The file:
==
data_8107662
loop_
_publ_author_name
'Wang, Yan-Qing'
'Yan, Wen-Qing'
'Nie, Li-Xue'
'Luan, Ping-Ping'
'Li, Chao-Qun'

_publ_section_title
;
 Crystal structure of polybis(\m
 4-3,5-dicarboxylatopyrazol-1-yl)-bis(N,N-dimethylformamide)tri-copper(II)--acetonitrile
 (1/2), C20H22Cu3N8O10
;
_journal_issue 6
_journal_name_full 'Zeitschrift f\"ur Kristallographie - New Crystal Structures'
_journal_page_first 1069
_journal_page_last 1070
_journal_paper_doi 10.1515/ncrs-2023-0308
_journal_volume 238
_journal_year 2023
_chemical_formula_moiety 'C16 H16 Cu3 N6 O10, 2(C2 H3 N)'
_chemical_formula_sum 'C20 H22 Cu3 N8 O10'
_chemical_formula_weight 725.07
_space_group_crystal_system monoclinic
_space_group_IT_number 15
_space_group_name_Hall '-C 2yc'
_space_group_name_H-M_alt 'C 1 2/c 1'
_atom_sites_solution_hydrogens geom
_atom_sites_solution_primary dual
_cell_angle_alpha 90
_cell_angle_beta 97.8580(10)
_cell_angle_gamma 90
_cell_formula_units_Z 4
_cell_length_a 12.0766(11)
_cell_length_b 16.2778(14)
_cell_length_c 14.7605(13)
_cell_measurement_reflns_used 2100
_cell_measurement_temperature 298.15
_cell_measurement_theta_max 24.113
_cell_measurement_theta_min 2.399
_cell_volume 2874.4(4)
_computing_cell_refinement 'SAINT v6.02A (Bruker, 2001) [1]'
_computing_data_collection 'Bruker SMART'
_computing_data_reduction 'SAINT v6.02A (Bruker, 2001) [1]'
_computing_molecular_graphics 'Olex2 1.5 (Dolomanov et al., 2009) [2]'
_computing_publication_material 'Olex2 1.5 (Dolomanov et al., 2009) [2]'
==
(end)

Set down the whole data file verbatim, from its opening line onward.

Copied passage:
data_8107662
loop_
_publ_author_name
'Wang, Yan-Qing'
'Yan, Wen-Qing'
'Nie, Li-Xue'
'Luan, Ping-Ping'
'Li, Chao-Qun'

_publ_section_title
;
 Crystal structure of polybis(\m
 4-3,5-dicarboxylatopyrazol-1-yl)-bis(N,N-dimethylformamide)tri-copper(II)--acetonitrile
 (1/2), C20H22Cu3N8O10
;
_journal_issue 6
_journal_name_full 'Zeitschrift f\"ur Kristallographie - New Crystal Structures'
_journal_page_first 1069
_journal_page_last 1070
_journal_paper_doi 10.1515/ncrs-2023-0308
_journal_volume 238
_journal_year 2023
_chemical_formula_moiety 'C16 H16 Cu3 N6 O10, 2(C2 H3 N)'
_chemical_formula_sum 'C20 H22 Cu3 N8 O10'
_chemical_formula_weight 725.07
_space_group_crystal_system monoclinic
_space_group_IT_number 15
_space_group_name_Hall '-C 2yc'
_space_group_name_H-M_alt 'C 1 2/c 1'
_atom_sites_solution_hydrogens geom
_atom_sites_solution_primary dual
_cell_angle_alpha 90
_cell_angle_beta 97.8580(10)
_cell_angle_gamma 90
_cell_formula_units_Z 4
_cell_length_a 12.0766(11)
_cell_length_b 16.2778(14)
_cell_length_c 14.7605(13)
_cell_measurement_reflns_used 2100
_cell_measurement_temperature 298.15
_cell_measurement_theta_max 24.113
_cell_measurement_theta_min 2.399
_cell_volume 2874.4(4)
_computing_cell_refinement 'SAINT v6.02A (Bruker, 2001) [1]'
_computing_data_collection 'Bruker SMART'
_computing_data_reduction 'SAINT v6.02A (Bruker, 2001) [1]'
_computing_molecular_graphics 'Olex2 1.5 (Dolomanov et al., 2009) [2]'
_computing_publication_material 'Olex2 1.5 (Dolomanov et al., 2009) [2]'